Why have one wedding dress, when you can have two? I was lucky because since we held our ceremony and party over two days, I got to have two dresses. The challenge was finding two dresses I really liked, while staying within a very strict budget. After a couple frustrating months of searching, my mom came up with the genius idea of altering her wedding dress, so that I could wear it for the ceremony.
Here's Mom in her dress, in 1972. (How groovy are her bridesmaid dresses?!)
I grew up on tales told about this dress. My grandmother and mother sewed it, from veil to hand-embroidered hem. Before they started sewing, they went to Garfinckels, the big department store in downtown Washington, D.C. and Mom tried on dresses in their bridal salon. She found a dress she liked, and Mom and Grandma then found a pattern with a similar silhouette that they could use as a starting point. I can just see my Mom and Grandma, turning the Garfinckels dress inside out in the fitting room, examining every detail of the construction and planning how they would recreate it.
They bought the fabrics at G Street Remnant shop in D.C.: silk organza, silk peau de soie, and re-embroidered Alencon lace. (We found some similar lace online, which goes for a mere $150/yd today!)
Grandma had a next-door neighbor who had worked in costume shops in Hollywood and had helped sew the dresses for Gone with the Wind, among other movies. She helped Mom and Grandma figure out how to transform the lace into a triangular yoke and then embroider the lace along the hem, so that the lace would trail up and over the silk band about 12" above the hem.
The dress had organza leg-of-mutton sleeves, with deep lace cuffs and a long row of tiny fabric-covered buttons on each cuff.
It's a beautiful dress, and I was very nervous about altering it. It almost seemed like sacrilege. But Mama gave me full encouragement to change it in whatever way I liked, so we started thinking about how we could update it for me. The sleeves had to go, as did the high collar. Unlike my mom, who was married in a church in January, I was planning an outdoor wedding in June!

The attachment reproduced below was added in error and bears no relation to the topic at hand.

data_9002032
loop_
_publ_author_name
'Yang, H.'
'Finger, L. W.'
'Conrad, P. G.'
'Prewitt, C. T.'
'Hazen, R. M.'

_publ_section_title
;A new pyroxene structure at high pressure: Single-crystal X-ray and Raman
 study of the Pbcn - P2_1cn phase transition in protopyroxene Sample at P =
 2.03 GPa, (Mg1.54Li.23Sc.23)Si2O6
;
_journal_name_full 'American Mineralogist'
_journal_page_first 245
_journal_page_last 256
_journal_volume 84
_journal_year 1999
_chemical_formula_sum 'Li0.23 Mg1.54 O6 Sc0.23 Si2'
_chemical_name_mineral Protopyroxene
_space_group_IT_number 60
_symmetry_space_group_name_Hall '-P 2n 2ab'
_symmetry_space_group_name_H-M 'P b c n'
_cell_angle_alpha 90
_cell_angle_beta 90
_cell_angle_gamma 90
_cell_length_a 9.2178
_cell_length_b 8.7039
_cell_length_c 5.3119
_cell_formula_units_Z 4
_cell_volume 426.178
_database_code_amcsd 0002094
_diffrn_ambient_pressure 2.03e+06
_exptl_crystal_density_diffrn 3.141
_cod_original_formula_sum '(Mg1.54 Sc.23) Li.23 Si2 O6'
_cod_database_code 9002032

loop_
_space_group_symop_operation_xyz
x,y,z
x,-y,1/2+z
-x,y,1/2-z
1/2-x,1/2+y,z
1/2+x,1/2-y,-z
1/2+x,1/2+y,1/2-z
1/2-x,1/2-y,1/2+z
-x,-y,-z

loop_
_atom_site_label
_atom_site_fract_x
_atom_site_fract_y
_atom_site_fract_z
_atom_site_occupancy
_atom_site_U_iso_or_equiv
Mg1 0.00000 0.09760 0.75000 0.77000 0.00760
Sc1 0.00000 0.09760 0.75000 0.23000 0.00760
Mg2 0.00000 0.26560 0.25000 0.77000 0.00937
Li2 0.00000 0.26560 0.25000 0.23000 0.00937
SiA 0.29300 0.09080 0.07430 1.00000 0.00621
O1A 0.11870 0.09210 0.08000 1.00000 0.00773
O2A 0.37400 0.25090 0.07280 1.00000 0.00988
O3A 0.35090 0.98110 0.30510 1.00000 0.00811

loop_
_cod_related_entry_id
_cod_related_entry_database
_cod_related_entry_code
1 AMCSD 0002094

We briefly contemplated doing the alterations ourselves, but we were nervous with so little time before the wedding. Luckily, we found the most amazing seamstress in Cary, NC named Olga Samarskaya. Olga has a thick Russian accent, a brusque, no-nonsense demeanor, and the warmest heart you will ever find. She was a Godsend.
I brought Olga a set of rough sketches, and we decided on a v-neck that followed the line of the yoke. Olga took her scissors to the sleeves during the first fitting (eeeek), and had wonderful ideas about how to alter the dress so it would hug my figure just so.
Olga also talked me into a deep v-neck in the back as well. Because, as Olga said, "you want to be a little sexy on your wedding day, dear."
I felt absolutely beautiful. It meant so much to wear the gown that my Mom and Grandma had put so much love into. Grandma passed away 12 years ago, but it felt like she was there with us on my wedding day.
And then for our party on Saturday, I wore a simple J. Crew dress. It is called the Aubrey, and they don't seem to sell it anymore, but it is made from a lovely embossed cotton fabric. So cool and comfortable for an outdoor party.
I can't end this post without a few words about Matt's outfits. (I kept calling them his "outfits," which he didn't like very much. I think it implied a certain orchestration of the wardrobe that he didn't want to own up to. This coming from a man who has a very sharp sartorial eye despite anything he might say to the contrary.)
He wore slacks and a vest both days. He was very dapper. On Saturday he wore his royal blue Crocs. Because Crocs rock, no matter how many people pooh-pooh them.